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L’Infâme: Hizb ut-Tahrir
Banning Unpleasant Muslims

Islam's Universal Studios

The United States doesn’t ban neo-Nazi parties anymore than it bans the Ku Klux Klan or—the bigoted fashion of the moment—anti-immigration groups like the Minuteman Project and its equally turdishly scented copycats. Nor should it. Groups that thrive on hate and bigotry are necessary mirrors of what lurks among us. Banning them won’t eliminate them. It’ll just drive them underground where, out of the sunshine and like vermin, they’re likelier to thrive and multiply than stay where they can be checked (and where they can serve as reminders of the regressions that require eternal vigilance). To be banned in the United States, a group has to be elevated to the status of a terrorist organization.—a political enough designation since today’s terrorist can be yesterday’s media darling and vice versa: the Bush administration pours hundreds of millions (if not a few billion) dollars on “allies” and friends who have very little to distinguish them from so-called terrorists: Northern Alliance fanatics who are often the spitting image of the Taliban, the Pakistani military and internal police, who have been enabling al-Qaeda’s survival, Saudi Arabia House of Saud, the chief financial officer of all things Islamic and extreme, and so on. And we haven’t yet touched on Israeli and Palestinian aid, which defies all attempts at consistency. But what about Hizb ut-Tahrir? It’s a self-styled pan-Islamic organization, a non-terrorist al-Qaeda whose aim is a Muslim caliphate where Islamic law (Sharia) reigns supreme. Like all fundamentalist organizations fanaticism is the motherboard, but it’s not as if the party’s premises are necessarily wrong: It considers Mideastern governments corrupt and tyrannical, and the West expressly anti-Muslim. Nothing new there. It calls for the overthrow of governments, although it condemns terrorist acts—meaning violent acts that target civilians, including the Sept. 11 attacks. In that sense, Hizb ut-Tahrir is consistently fundamentalist: It abides by the Quran’s edicts against doing violence to the innocent even as it calls for jihad for the establishment of universal Islamic law. The group is banned in three dozen countries, including Germany and most Arab countries, but not Lebanon or Britain. The debate over Hizb ut-Tahrir’s fate has reached Australia. From the Sydney Morning herald:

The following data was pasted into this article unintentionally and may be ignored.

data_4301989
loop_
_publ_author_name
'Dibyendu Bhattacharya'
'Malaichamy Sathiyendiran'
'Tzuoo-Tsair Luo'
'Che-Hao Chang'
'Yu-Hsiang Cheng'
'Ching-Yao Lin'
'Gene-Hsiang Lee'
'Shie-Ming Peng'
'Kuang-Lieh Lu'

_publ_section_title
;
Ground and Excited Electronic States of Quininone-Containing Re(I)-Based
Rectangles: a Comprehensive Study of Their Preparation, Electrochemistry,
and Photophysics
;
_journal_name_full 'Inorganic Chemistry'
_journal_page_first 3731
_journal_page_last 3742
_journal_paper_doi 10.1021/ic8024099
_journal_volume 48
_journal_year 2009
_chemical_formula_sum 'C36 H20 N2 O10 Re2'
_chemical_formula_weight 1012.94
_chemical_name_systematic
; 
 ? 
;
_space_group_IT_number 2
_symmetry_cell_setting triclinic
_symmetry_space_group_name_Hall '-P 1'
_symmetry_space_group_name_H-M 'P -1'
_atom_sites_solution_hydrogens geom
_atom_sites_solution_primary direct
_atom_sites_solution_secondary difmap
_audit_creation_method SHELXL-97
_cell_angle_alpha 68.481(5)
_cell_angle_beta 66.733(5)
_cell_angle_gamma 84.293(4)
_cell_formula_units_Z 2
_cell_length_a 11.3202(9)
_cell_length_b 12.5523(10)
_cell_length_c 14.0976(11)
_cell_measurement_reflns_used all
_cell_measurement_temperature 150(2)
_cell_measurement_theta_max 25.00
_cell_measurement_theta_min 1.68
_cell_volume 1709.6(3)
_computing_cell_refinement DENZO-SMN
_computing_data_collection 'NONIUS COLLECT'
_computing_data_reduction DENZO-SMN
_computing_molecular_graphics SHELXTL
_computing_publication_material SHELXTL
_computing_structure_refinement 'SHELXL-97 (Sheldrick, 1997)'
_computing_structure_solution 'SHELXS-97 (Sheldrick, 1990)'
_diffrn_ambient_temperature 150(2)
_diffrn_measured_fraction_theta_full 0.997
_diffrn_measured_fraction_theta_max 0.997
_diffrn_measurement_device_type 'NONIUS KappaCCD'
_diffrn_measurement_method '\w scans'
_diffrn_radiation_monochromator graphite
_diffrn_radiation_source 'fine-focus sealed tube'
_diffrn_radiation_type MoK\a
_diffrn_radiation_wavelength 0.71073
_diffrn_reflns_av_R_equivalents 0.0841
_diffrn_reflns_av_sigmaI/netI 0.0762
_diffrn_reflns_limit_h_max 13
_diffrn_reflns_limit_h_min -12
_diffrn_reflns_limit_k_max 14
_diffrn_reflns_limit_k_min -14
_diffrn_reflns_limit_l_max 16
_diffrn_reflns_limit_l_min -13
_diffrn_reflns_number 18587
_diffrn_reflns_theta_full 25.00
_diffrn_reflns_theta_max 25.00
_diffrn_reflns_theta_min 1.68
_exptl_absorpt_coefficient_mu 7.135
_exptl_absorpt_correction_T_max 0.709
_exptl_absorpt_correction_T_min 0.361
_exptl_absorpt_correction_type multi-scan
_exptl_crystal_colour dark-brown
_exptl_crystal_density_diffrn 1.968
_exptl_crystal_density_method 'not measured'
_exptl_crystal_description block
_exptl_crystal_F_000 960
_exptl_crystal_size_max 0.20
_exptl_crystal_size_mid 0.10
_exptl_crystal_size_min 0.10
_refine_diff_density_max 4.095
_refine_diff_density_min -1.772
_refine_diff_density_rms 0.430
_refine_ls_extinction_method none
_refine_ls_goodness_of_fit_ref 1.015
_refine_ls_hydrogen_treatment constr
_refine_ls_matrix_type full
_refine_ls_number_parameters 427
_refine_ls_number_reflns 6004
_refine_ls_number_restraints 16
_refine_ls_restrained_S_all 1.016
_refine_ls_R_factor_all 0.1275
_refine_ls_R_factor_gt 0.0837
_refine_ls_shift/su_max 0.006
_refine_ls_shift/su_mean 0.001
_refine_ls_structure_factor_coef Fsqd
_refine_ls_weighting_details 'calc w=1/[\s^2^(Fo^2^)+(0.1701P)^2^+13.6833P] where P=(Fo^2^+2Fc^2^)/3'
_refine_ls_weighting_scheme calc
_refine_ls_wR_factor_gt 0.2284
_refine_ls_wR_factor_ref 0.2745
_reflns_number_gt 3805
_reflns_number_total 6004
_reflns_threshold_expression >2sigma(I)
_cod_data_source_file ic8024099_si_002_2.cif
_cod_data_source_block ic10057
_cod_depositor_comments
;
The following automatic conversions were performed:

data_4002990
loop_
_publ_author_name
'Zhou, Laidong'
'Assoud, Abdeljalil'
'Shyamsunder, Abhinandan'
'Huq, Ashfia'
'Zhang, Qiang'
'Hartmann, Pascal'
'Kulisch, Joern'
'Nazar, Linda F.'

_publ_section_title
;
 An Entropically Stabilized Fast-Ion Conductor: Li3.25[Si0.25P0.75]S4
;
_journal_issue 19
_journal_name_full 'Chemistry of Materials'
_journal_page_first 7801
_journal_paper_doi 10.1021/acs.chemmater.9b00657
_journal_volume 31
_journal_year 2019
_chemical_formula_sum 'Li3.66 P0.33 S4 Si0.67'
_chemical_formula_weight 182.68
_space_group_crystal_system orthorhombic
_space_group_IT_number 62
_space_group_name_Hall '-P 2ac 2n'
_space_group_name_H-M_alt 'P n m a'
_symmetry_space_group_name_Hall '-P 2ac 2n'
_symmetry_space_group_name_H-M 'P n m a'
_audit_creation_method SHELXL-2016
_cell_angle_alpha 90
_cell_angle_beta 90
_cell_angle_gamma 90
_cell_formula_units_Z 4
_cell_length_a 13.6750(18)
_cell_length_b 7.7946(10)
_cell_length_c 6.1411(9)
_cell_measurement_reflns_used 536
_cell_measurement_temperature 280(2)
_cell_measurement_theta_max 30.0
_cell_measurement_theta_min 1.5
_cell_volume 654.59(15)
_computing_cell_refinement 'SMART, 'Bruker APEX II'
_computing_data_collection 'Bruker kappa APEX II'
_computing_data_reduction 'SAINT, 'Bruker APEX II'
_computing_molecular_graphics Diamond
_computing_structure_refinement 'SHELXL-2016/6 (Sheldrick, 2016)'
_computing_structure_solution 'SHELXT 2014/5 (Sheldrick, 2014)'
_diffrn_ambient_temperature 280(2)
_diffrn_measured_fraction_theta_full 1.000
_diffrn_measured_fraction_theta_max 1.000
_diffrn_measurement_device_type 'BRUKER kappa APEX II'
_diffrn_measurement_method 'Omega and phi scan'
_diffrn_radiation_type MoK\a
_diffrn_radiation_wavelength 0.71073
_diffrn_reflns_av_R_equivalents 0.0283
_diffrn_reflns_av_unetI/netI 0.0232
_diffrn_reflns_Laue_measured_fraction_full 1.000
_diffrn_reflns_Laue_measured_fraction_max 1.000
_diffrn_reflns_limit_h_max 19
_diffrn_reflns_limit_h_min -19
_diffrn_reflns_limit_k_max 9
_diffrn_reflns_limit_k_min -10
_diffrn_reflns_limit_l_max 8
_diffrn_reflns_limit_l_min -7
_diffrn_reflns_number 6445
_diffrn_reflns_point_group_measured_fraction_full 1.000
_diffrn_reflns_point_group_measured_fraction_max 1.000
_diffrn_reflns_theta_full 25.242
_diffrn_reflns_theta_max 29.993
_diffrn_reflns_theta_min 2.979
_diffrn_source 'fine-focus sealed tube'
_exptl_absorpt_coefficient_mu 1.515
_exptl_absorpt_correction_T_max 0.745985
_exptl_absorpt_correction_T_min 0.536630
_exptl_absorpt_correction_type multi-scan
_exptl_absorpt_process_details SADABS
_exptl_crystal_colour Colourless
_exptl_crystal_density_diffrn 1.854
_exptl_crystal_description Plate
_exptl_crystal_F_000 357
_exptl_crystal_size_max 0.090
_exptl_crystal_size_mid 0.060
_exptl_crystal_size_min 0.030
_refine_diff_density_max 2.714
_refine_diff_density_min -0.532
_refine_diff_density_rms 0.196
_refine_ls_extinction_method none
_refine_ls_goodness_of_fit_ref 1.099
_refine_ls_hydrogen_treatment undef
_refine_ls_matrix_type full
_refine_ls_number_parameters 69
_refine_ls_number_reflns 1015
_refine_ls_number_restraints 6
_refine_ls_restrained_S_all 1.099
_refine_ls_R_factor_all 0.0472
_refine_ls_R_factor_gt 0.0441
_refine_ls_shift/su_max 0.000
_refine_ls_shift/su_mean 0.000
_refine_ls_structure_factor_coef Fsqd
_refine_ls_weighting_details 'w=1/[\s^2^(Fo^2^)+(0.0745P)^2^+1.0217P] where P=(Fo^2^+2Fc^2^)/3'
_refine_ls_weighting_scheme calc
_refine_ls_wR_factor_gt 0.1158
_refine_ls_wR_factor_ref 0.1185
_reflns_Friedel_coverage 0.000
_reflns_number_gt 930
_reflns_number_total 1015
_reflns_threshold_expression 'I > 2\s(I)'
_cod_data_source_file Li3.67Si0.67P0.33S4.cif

An unlikely alliance of radical Muslims and the Attorney-General, Philip Ruddock, has rejected Morris Iemma's call to ban the Islamic group Hizb ut-Tahrir. The call, which included a claim by the Premier that Hizb ut-Tahrir was declaring war on Australia, came as the group held a conference on how to established a pan-national Islamic state under sharia law. Speakers at the conference yesterday warned there would be a call to arms to establish and defend a caliphate but they made it clear they did not see Australia as part of their fundamentalist society. The distinction was lost on Mr Iemma, the MP for Lakemba where the conference was held, and where he is facing a challenge by Muslim candidates in the state election. "This is an organisation that is basically saying that it wants to declare war on Australia, our values and our people," the Premier said. "That's the big difference and that's why I believe that they are just beyond the pale. Enough is enough, and it's time for the Commonwealth to review this organisation's status and take the lead from other countries and ban them."

So there it is: a politician is facing a touch challenge from Muslim candidates. How best to defeat them if not by banning the organization that supports them. Hizb ut-Tahrir, as often as not, is a scapegoat.

Mr Ruddock said Hizb ut-Tahrir had been closely monitored by the Australian Security Intelligence Organisation but had been found to have done nothing in Australia to warrant it being banned. He said the NSW Government should stop playing politics and if it had any evidence helpful to the security agencies, it should give it to them. Concerns about terrorism, violent crime and integration have prompted a bidding war between NSW Labor and the Opposition about who can sound tougher on Muslims, a theme that is expected to continue until poll day on March 24.

As if we needed more proof that Muslims are the Soviets of the day, and the war on Islam the 21 st century’s Cold War, with one significant distinction: it ain’t so cold in some places. It doesn’t help that Islam’s fanatics, Hizb ut-Tahrir among them, have as little to recommend them as their fanatical critics.

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